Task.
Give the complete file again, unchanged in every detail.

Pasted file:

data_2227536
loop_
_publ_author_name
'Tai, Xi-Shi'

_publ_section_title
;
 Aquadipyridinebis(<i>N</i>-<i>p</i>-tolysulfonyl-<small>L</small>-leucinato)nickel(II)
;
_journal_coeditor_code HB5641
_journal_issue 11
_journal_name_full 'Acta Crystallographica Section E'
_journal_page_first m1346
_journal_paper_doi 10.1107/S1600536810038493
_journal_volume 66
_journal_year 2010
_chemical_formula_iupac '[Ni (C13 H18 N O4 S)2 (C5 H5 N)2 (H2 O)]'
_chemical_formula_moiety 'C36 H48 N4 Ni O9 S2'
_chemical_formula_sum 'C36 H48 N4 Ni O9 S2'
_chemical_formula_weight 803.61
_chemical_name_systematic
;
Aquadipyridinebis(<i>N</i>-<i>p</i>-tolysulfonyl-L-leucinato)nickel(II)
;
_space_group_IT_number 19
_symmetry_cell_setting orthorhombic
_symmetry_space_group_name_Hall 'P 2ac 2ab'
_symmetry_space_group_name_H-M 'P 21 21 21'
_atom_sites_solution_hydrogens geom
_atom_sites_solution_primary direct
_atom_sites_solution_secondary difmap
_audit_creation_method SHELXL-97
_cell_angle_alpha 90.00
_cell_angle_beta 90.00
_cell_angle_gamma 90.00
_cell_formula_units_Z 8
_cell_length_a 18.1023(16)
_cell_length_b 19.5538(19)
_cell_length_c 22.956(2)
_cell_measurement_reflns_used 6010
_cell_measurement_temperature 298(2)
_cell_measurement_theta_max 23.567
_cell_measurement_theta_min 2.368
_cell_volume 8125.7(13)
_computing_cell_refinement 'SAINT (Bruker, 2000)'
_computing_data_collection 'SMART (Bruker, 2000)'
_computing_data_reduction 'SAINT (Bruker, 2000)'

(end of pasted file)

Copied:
data_2227536
loop_
_publ_author_name
'Tai, Xi-Shi'

_publ_section_title
;
 Aquadipyridinebis(<i>N</i>-<i>p</i>-tolysulfonyl-<small>L</small>-leucinato)nickel(II)
;
_journal_coeditor_code HB5641
_journal_issue 11
_journal_name_full 'Acta Crystallographica Section E'
_journal_page_first m1346
_journal_paper_doi 10.1107/S1600536810038493
_journal_volume 66
_journal_year 2010
_chemical_formula_iupac '[Ni (C13 H18 N O4 S)2 (C5 H5 N)2 (H2 O)]'
_chemical_formula_moiety 'C36 H48 N4 Ni O9 S2'
_chemical_formula_sum 'C36 H48 N4 Ni O9 S2'
_chemical_formula_weight 803.61
_chemical_name_systematic
;
Aquadipyridinebis(<i>N</i>-<i>p</i>-tolysulfonyl-L-leucinato)nickel(II)
;
_space_group_IT_number 19
_symmetry_cell_setting orthorhombic
_symmetry_space_group_name_Hall 'P 2ac 2ab'
_symmetry_space_group_name_H-M 'P 21 21 21'
_atom_sites_solution_hydrogens geom
_atom_sites_solution_primary direct
_atom_sites_solution_secondary difmap
_audit_creation_method SHELXL-97
_cell_angle_alpha 90.00
_cell_angle_beta 90.00
_cell_angle_gamma 90.00
_cell_formula_units_Z 8
_cell_length_a 18.1023(16)
_cell_length_b 19.5538(19)
_cell_length_c 22.956(2)
_cell_measurement_reflns_used 6010
_cell_measurement_temperature 298(2)
_cell_measurement_theta_max 23.567
_cell_measurement_theta_min 2.368
_cell_volume 8125.7(13)
_computing_cell_refinement 'SAINT (Bruker, 2000)'
_computing_data_collection 'SMART (Bruker, 2000)'
_computing_data_reduction 'SAINT (Bruker, 2000)'